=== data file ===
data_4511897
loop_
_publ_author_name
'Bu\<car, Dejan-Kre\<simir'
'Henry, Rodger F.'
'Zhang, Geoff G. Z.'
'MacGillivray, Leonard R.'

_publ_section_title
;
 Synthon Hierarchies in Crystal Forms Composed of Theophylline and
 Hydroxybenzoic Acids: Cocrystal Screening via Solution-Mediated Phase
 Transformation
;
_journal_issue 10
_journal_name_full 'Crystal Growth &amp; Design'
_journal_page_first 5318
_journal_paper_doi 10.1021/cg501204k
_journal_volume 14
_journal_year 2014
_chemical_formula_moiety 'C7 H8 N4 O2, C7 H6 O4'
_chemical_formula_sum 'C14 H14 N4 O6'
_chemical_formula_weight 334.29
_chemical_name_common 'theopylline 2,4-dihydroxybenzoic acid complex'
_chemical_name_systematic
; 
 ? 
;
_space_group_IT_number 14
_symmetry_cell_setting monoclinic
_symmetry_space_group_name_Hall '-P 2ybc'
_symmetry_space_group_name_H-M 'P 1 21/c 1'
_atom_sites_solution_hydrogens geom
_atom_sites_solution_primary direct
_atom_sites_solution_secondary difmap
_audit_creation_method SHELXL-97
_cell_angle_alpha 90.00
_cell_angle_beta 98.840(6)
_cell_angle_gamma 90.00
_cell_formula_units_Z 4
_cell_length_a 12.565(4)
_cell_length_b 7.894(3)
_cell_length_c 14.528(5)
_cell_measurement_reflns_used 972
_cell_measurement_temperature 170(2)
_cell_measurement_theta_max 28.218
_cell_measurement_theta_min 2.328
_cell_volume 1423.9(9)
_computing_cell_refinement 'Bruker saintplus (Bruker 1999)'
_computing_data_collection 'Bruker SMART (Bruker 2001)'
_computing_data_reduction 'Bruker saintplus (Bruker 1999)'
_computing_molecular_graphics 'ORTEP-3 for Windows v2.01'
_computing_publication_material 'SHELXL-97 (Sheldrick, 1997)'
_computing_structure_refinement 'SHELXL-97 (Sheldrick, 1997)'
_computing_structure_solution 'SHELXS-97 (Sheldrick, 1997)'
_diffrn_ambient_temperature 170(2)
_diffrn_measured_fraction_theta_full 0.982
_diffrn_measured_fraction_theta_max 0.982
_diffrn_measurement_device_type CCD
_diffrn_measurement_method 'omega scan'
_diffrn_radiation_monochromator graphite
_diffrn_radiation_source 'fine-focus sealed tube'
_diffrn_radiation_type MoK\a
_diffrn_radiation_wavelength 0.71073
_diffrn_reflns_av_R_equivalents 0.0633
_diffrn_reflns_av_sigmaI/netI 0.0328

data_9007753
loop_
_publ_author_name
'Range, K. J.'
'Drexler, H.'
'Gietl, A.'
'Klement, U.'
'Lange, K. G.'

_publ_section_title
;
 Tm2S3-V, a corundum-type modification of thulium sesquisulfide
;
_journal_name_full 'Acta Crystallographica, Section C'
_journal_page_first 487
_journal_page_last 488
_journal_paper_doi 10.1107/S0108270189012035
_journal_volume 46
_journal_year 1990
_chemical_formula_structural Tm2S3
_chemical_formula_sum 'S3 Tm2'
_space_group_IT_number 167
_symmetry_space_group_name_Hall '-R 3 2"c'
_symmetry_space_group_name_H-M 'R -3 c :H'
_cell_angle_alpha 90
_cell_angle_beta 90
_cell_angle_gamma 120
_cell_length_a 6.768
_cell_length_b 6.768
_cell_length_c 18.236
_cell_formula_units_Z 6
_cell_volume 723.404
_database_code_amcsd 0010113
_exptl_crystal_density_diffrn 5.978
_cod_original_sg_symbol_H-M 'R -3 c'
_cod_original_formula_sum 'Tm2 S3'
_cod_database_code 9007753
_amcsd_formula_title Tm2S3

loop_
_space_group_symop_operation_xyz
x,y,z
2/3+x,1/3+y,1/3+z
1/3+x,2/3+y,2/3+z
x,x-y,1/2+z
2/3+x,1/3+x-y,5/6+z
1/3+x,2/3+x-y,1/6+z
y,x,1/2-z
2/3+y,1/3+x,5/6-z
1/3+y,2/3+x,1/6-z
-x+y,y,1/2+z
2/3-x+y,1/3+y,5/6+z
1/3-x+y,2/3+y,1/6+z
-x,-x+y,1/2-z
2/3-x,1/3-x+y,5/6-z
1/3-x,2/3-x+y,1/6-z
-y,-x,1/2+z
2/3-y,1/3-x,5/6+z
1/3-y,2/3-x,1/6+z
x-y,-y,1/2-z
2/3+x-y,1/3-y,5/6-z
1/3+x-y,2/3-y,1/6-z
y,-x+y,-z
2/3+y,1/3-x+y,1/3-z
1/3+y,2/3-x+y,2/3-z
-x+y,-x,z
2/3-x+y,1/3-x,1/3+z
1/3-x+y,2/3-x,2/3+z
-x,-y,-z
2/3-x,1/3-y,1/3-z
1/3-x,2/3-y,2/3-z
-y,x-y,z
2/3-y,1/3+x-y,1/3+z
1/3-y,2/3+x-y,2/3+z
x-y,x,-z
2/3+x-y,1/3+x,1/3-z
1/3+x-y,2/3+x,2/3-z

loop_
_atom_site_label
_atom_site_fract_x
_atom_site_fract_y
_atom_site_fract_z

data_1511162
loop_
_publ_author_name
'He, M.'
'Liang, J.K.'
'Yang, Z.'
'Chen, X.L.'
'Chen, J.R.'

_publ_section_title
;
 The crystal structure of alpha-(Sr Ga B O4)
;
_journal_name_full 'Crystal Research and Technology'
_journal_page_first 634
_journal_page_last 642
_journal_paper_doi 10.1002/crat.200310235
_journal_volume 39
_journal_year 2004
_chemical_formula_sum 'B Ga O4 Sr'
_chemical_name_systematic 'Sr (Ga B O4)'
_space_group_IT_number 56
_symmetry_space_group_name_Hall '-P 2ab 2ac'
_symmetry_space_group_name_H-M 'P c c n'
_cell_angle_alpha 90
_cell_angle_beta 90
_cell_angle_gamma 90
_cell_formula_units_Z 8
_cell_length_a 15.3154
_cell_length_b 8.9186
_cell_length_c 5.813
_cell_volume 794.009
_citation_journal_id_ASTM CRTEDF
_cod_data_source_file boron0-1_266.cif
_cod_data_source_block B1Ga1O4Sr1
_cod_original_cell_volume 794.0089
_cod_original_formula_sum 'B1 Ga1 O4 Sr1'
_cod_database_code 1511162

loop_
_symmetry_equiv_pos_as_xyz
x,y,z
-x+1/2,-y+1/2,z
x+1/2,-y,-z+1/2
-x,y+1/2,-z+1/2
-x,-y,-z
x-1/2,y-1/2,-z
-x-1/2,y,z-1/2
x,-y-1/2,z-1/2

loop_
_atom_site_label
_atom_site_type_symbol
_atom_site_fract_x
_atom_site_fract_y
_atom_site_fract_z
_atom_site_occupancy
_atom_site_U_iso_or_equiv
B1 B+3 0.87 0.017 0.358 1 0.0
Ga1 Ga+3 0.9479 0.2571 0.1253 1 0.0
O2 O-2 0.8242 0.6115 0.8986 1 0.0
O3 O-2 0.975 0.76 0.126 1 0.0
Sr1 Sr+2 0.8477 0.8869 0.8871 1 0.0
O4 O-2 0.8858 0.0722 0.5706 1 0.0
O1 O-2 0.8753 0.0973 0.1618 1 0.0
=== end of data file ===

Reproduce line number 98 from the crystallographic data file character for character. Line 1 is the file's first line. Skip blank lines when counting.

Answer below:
_exptl_crystal_density_diffrn 5.978